Leeds kidney patient denied benefits is back at work

Michael Stillwell.

Michael Stillwell.

0
Have your say

A kidney transplant patient who was unable to claim benefits while recovering has been forced to go back to work to pay for vital medication.

As revealed in the Yorkshire Evening Post, Michael Stillwell was unable to get regular Employment and Support Allowance.

The 24-year-old said financial problems had left him facing bankruptcy.

Now he has gone back to work as an electrician – despite doctors wanting him to take more time off to recover.

Mr Stillwell said: “I couldn’t afford the prescriptions. I don’t want to be sponging off my mum and dad.”

Mr Stillwell, from Robin Hood, Leeds, became unwell three years ago when he was playing professional rugby for Hunslet Hawks. In 2010 he started dialysis treatment and last August had a kidney transplant at St James’s, with an organ donated by his younger brother, Lewis.

However, after complications he needed another operation last December.

Doctors wanted him to take three months off to recover but he was unable to sort out benefits because the Department for Work and Pensions says it has not received a form, which Mr Stillwell is adamant he has sent. His local MP, Ed Balls, has now taken up his case.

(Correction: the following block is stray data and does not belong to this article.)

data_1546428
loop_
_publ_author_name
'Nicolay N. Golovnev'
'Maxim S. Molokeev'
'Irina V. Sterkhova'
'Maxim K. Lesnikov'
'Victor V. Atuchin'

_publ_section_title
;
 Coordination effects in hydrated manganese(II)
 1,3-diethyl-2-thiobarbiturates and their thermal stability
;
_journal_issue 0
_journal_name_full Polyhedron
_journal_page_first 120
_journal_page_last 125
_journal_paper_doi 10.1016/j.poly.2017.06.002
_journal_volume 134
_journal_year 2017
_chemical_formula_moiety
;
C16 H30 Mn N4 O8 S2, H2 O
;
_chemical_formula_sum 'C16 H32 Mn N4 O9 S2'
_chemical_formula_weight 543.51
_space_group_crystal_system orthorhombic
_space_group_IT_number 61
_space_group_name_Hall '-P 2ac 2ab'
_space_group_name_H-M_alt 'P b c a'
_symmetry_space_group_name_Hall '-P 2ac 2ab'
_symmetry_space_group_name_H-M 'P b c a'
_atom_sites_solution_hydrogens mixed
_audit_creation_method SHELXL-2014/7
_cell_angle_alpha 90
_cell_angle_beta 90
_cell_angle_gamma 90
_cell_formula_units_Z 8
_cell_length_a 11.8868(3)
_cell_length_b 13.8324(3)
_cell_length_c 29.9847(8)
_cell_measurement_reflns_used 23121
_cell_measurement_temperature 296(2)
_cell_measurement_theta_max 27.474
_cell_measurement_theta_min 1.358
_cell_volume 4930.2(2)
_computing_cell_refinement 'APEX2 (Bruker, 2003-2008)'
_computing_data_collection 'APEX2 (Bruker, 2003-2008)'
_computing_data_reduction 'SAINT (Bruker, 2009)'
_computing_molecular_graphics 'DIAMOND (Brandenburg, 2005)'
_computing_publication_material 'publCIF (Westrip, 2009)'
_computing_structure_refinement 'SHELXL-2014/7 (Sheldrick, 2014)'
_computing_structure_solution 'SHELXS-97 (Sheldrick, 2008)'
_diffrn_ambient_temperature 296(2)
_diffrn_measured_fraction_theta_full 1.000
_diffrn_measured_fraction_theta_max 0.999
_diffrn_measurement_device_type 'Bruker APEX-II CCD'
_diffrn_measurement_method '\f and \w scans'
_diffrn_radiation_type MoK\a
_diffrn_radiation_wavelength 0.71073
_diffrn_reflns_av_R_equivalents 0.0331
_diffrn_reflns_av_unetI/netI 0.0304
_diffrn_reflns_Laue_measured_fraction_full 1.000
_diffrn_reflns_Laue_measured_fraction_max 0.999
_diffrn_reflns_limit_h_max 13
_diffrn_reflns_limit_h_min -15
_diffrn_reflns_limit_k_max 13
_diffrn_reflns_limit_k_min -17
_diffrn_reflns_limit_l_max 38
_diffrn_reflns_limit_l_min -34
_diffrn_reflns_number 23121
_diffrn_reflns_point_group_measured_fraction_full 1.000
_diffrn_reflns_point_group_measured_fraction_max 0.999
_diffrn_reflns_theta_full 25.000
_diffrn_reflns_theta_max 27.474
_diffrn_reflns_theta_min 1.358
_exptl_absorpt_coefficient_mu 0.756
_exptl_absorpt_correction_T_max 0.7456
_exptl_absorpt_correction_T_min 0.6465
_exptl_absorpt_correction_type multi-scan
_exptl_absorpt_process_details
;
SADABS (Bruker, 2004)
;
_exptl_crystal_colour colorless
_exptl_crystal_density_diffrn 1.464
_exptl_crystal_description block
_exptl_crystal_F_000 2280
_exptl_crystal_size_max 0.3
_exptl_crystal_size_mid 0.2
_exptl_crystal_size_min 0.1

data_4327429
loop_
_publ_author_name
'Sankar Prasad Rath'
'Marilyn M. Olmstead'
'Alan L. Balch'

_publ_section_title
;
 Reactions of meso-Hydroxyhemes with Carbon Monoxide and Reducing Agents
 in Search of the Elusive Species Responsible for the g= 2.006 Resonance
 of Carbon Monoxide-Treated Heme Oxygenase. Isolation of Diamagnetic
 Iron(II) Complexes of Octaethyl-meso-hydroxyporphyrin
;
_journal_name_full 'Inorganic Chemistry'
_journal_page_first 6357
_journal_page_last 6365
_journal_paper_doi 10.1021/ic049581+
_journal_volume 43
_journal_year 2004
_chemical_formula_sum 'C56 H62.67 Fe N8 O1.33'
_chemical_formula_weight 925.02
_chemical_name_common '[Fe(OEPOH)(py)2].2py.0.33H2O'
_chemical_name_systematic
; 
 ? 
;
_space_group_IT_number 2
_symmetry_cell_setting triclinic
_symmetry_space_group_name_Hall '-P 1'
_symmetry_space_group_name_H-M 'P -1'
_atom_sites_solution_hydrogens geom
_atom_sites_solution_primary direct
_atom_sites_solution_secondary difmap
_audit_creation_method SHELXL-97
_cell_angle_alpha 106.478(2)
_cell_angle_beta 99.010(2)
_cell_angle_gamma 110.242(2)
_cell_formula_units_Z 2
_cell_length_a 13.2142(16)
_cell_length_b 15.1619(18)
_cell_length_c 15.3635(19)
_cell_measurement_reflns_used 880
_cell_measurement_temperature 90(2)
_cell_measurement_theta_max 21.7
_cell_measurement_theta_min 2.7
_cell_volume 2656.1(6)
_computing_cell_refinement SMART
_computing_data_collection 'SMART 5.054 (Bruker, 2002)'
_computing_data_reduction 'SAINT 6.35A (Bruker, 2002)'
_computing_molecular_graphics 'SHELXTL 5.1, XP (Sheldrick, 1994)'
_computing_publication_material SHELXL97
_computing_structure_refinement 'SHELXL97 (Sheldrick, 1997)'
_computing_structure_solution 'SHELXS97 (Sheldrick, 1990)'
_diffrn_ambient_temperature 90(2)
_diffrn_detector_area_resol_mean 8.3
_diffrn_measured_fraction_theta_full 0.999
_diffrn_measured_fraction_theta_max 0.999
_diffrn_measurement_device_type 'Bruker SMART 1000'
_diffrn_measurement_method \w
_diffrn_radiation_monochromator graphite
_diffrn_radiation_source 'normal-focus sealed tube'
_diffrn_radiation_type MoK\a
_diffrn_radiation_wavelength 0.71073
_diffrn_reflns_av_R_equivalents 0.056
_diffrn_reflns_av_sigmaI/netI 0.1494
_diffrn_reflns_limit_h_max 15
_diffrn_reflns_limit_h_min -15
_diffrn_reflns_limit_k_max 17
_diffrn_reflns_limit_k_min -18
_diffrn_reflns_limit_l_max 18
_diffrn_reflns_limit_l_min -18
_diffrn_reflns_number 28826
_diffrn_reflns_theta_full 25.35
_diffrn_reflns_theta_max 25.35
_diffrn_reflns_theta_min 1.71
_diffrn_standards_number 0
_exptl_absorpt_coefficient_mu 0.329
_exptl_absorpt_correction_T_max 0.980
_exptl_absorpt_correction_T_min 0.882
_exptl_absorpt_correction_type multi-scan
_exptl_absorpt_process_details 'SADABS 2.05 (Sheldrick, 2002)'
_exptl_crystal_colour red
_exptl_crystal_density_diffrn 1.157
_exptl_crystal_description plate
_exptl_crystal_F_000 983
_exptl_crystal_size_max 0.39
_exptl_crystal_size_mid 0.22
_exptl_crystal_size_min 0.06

However, he has been touched by support from Hunslet Warriors Under-18s, where he played as a youngster.

Los Baker, Hunslet Warriors chairman, said they were saddened by Michael’s difficulties. Tomorrow (March 4), at the under-18s’ home match, there will be a pitch collection and raffle for him.

Mr Baker said: “Whilst times are hard for a lot of people at present, I know that the club, along with the people of Hunslet, will be as generous as always and dig deep to help this young man and contribute in any way they can.”

More fundraising will take place when the Warriors first team play their first league home game of the season against Stanley Rangers on March 17.

Paul Dodd on the BBC's Rip Off Britain programme.

Leeds branding expert Paul’s recovery from brain haemorrhage is boosted by TV project